Hey folks! As I’ve said, I feel a bit odd about this whole blogging thing, but I am going to try to do it of my own accord rather than only when my teachers tell me to. So here goes.
We got into Istanbul last night around midnight. This was after roughly 20 hours of traveling – 14 of them spent flying. (I must say, British Airways gave the best dinner and a movie plus breakfast the next morning flying experience I’ve ever had. Not only was I served alcohol, but it was free! And don’t worry, I just had a tiny little bottle of red wine. Luckily I am not a wine snob, so I could not tell if it was very bad or not. However, I watched HP 7 and I can assure you of my competency in judging it to be very good.) I wish I had packed lighter – that is what I get for waiting until the day I left. I did reasonably well, but my computer is absurdly heavy – I would have done better to rent one from the Honors Department. My back and shoulders ache from lugging around just my carry-on, which contained my laptop. Oh well. I live and I learn.
So even though I went to bed almost immediately after we checked in to our hostel, I probably did not sleep until closer to 2 or 3. This is because our room’s windows open to a happenin’ side street, and there was stuff happenin’ all night. The most happenin’ thing that happened, though, was the morning call to prayer, which occurred at 5 am. I only groggily remember it as being beautiful and as lasting for quite some time. If I hadn’t processed before then that I was in another country, the call to prayer certainly helped me fully realize the strangeness. Also, daylight showed me the unique architecture and “feel” of Istanbul – we spent today on a wonderfully-guided tour of the area we’re staying in.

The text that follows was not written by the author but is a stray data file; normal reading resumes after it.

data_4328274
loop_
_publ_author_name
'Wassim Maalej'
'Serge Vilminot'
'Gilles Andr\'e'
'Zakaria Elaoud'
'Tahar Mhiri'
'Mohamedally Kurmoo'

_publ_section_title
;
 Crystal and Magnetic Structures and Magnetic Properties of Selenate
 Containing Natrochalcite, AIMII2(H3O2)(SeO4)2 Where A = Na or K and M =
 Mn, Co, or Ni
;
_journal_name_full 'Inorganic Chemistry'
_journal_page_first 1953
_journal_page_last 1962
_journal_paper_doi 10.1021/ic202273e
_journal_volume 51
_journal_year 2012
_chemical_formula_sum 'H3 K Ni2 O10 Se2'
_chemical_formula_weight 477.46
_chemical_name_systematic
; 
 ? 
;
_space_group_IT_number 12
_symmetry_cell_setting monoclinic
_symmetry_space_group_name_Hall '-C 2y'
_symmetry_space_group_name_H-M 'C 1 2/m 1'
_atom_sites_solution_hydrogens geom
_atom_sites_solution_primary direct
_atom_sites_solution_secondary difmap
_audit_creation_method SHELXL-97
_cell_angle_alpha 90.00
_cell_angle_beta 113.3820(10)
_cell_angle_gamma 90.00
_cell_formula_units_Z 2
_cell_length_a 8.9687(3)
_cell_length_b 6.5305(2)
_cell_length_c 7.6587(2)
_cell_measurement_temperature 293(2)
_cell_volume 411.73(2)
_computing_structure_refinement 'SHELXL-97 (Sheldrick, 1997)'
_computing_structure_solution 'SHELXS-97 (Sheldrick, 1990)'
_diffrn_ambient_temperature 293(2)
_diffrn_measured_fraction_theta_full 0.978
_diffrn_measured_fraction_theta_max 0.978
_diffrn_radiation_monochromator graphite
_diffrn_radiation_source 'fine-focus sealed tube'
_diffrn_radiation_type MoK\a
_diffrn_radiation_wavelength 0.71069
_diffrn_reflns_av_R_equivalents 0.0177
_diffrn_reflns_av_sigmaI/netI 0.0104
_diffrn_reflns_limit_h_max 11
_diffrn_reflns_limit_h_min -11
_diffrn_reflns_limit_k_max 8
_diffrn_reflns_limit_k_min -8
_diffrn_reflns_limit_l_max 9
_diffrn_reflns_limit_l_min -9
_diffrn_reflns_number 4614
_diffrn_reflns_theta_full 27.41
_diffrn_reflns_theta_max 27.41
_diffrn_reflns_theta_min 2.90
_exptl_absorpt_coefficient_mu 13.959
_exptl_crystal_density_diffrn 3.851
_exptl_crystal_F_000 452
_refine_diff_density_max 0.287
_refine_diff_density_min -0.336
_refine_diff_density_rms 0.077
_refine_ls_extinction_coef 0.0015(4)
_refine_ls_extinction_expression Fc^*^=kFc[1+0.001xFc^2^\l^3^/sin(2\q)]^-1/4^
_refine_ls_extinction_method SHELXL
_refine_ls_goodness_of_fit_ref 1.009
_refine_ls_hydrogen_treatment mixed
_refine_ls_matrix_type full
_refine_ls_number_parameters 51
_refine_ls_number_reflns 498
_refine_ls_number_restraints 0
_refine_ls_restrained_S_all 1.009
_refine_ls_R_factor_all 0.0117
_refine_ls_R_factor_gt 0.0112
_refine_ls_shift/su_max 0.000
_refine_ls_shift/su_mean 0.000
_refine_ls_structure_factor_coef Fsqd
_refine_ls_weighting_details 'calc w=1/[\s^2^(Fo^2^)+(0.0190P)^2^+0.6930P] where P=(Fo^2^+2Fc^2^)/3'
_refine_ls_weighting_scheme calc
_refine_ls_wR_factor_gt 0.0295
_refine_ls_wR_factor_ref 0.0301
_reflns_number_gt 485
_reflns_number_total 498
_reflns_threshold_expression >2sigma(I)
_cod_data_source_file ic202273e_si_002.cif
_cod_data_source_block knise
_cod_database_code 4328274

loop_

There are a surprising number of churches and synagogues in this area alone, though they represent the religious minorities of the region. We were told that much of the recent embrace and preservation of synagogues is “towing the government line” of tolerance. Our guide, Jen, gave us an insightful and very brief history and context of Istanbul, from the rise and fall of the Ottoman empire to the present day.
There seems to be a rising popular nostalgia for long-ago times of coexistence between people of different religious and ethnic backgrounds – a nostalgia which sometimes contradicts certain historic forced relocations of groups of people, such as with the Armenians and the Greek Orthodox. Currently, the party in power is both culturally and religiously Muslim, and bringing great controversy to the nature of the long-ago secularized Turkish state. (Jen clarified that here, secularization means enforced government supervision and control of religion, rather than the “separation of Church and State” with which we are so familiar in the USA.) Despite the apparently conservative outcome of the recent election, however, Jen assures us that there are vibrant emerging youth movements, with youth becoming increasingly more politicized than the generation before them. Cool, I guess.
I am honestly still a bit confused about differentiating between secular culture, Muslim culture, Muslim religion and religious minorities, and the power dynamics they carry. Hopefully I will come to understand this a bit better over the next few days.
I am greatly looking forward to learning more tomorrow about an organization for migrant communities. This will be extremely relevant to my proposed research project.